REVIEW: Seymour Duncan Pegasus & Sentient

IK Multimedia's MODO BASS

Pegasus and SentientAs a seven – and now eight – string guitarist, I’m fully aware that the needs of an extra-stringer are different to those of someone who plays a sixer. You have to have clarity on the low string(s), because what’s the point of having an extra string if it’s virtually inaudible? And you need the rest of the guitar to still sound right, because what’s the point of having the regular six strings if their tone is going to be sacrificed in honour of that one low string? To date most seven and eight-string pickups have been expanded versions of existing pickup models, but Seymour Duncan’s new Pegasus, Sentient and Nazgul pickups are designed from the ground up to cater to the needs of seven and eight-string players. That’s right: there’s no six-string version of any of these pickups.

I’ve installed a Pegasus and Sentient in my Ibanez Iron Label 8-string (which I bought from the Ibanez Guitar Centre). The Pegasus uses an Alnico 5 magnet and custom designed coils for tonal balance and moderate output. The Sentient also uses an Alnico 5 magnet combined with medium-strength coils to blend vintage PAF and modern tones. Both pickups are designed for high-gain progressive players who wish to achieve clarity, articulation and separation in their tone, rather than having everything mush up together when the overdrive is cranked. They’ve available in three cover styles, whether you go for the seven or eight-string versions: passive mount with uncovered coils; passive mount with metal covers; and active mount with black soap bar covers. I chose the latter, to replace the EMG 808s that came stock in my RG. The DC Resistance readings for these pickups are:

7-string Sentient: 9.2k

8-string Sentient: 10.27k

7-string Pegasus: 14.92

8-string Pegasus: 17.31


The Pegasus reminds me a little of the venerable JB humbucker: it has a very musical, rich midrange quality which brings out a little bit of a ‘vowel’ sound when you pick in a certain way. The treble is clear and direct, but not as edgy as the JB can be, instead adding a nice airiness around the notes. And the low end is tight and snappy rather than deep and boomy – which is perfect for the kind of players who will be using these pickups. The output level is quite manageable, giving you plenty of room to boost the gain at the amp or with pedals, rather than trying to hit your audio chain with a hot signal straight from the guitar. And it works very well. Complex chords sound clear and defined, great for progressive rock, hard rock, djent and thrash styles. And when you’re playing lead, the Pegasus is a very interactive pickup. Dig in hard and you’ll get a drastically different tone to what you will achieve if you pick softly. Employ palm-muting and you’ll be hit with a satisfyingly percussive chunk, but ease off on the muting and the notes jump right out. And in single coil mode it takes on an almost bass-like tone reminiscent of some of those great distorted Tool sounds.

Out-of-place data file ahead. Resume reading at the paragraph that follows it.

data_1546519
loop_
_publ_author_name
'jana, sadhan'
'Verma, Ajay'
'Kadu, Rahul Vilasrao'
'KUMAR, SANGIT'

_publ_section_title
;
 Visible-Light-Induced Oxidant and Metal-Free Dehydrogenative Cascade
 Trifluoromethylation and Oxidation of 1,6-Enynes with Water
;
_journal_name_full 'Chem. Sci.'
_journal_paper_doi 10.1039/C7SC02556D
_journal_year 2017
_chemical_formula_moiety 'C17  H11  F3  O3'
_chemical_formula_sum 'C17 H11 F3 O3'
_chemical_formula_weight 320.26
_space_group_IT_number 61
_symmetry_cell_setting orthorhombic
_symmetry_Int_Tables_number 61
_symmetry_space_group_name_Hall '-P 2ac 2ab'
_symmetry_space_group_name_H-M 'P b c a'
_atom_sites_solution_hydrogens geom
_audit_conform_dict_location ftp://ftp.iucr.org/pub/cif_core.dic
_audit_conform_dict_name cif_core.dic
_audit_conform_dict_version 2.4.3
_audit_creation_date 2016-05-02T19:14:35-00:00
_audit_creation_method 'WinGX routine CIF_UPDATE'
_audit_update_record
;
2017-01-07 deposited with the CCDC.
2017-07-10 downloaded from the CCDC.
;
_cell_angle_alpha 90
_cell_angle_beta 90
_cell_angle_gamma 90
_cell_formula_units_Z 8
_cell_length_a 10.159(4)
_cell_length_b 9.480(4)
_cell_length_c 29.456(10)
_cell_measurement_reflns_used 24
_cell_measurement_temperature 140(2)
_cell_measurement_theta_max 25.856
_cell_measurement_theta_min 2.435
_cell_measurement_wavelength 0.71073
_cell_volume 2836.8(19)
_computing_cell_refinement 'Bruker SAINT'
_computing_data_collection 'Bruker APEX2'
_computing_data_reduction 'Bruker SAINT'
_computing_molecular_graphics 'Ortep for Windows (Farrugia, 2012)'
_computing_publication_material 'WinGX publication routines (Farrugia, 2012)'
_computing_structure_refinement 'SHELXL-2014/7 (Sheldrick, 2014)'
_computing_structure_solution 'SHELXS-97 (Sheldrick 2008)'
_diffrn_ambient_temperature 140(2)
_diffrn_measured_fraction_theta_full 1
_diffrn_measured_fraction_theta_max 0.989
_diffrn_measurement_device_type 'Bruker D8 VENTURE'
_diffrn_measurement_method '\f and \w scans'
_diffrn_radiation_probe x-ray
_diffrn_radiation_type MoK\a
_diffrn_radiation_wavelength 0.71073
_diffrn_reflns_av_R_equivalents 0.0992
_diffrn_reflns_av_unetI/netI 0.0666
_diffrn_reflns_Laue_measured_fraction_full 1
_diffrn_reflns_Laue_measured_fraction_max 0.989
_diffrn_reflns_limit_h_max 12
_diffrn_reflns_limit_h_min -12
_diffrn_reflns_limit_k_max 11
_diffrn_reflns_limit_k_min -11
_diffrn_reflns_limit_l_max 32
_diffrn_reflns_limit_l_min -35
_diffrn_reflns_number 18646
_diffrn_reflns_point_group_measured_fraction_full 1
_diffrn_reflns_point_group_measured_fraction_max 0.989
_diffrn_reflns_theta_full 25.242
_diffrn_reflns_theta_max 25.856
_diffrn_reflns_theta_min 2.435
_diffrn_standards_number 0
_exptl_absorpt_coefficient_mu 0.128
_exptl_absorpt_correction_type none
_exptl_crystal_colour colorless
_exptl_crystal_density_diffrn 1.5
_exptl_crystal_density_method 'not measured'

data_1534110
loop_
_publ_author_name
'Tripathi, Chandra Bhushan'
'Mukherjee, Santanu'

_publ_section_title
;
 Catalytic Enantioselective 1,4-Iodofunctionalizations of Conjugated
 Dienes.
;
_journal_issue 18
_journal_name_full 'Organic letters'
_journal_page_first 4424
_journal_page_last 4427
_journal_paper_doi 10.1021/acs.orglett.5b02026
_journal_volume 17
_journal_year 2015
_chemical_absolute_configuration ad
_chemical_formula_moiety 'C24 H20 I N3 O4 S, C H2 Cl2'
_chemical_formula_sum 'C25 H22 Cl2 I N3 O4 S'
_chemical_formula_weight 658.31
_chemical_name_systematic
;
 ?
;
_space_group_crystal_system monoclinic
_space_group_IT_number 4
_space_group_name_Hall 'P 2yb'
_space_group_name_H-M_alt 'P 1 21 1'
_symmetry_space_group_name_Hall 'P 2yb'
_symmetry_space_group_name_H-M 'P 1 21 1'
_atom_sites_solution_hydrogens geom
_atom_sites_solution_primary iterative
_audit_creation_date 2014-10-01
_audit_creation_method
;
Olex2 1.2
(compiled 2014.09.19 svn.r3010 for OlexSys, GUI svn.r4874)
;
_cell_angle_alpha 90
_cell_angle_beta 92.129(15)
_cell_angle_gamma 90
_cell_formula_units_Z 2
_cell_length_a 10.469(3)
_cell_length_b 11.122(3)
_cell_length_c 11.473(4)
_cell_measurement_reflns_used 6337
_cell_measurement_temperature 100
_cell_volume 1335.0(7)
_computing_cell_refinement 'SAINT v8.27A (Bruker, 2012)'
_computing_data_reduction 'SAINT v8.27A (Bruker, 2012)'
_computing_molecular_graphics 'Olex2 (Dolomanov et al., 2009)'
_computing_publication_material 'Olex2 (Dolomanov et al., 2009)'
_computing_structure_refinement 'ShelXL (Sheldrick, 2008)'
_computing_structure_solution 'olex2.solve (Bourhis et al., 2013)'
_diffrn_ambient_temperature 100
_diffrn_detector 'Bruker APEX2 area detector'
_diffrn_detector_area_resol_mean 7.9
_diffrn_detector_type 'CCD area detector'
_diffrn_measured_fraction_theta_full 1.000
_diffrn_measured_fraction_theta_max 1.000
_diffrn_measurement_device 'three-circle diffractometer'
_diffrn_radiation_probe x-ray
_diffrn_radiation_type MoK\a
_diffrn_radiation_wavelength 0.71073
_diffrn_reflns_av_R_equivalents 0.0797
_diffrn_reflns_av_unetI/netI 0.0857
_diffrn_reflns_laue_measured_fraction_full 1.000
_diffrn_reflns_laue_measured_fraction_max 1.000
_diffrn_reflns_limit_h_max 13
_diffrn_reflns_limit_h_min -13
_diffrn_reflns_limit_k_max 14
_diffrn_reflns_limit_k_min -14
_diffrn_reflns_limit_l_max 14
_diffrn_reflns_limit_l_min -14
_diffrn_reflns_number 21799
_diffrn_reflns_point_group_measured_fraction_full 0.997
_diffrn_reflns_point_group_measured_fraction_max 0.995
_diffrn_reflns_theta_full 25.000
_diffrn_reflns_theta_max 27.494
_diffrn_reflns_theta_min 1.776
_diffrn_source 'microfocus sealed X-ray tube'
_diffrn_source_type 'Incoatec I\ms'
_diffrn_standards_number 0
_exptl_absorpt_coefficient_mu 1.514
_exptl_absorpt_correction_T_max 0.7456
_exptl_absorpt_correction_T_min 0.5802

As for the Sentient: y’know in the movie Twins how there are two babies? One is the good DNA of all these ideal donors – and that’s Julius (Arnold Schwarzenegger), a perfect physical, intellectual and artistic specimen – and one is the non-ideal, junk DNA left over – and that’s Vincent (Danny DeVito), the shonky small-time criminal? Well, the Sentient sounds like the good DNA from Seymour Duncans ’59 and Jazz models. (And if there’s a pickup that’s made up solely of the junk DNA then it’s probably kept in a locked safe or something). Dig in hard with the pick while using a semi-distorted sound you’ll get a sweet, vintage-tinged, juicy tone reminiscent of a vintage Gibson, and certainly a characteristic of the venerable ’59. Play with a more even attack and you’ll get the clarity and harmonic sparkle of the Jazz. Flip it into single coil mode and it’s similar to a ’60s Stratocaster. Again it’s a very interactive pickup, and it’ll suit players who really have their phrasing together, rather than those who want a pickup to cover up any rough edges to their playing.

Here’s a song I recorded using the Pegasus and Sentient in my 8-string (it’s also on YouTube if you’d like to check it out there). You’ll hear three rhythm parts, one of which goes all the way down to the low F# string, but I’ve intentionally tried to show that the Pegasus is capable of much more than just killer low notes. And the lead parts switch back and forth between the two pickups. You’ll hear how very nicely the Pegasus and Sentient complement each other.

The Pegasus and Sentient are the perfect choice for players who want to show off their hard-won phrasing control and the cleverness of their complex chord choices. But it’s also great for aggressive, straightforward metal chunk. And ditto for the Sentient: it’s rich and detailed for complex soloing, but if you grab an note and just let it scream, it’ll sound vocal and haunting.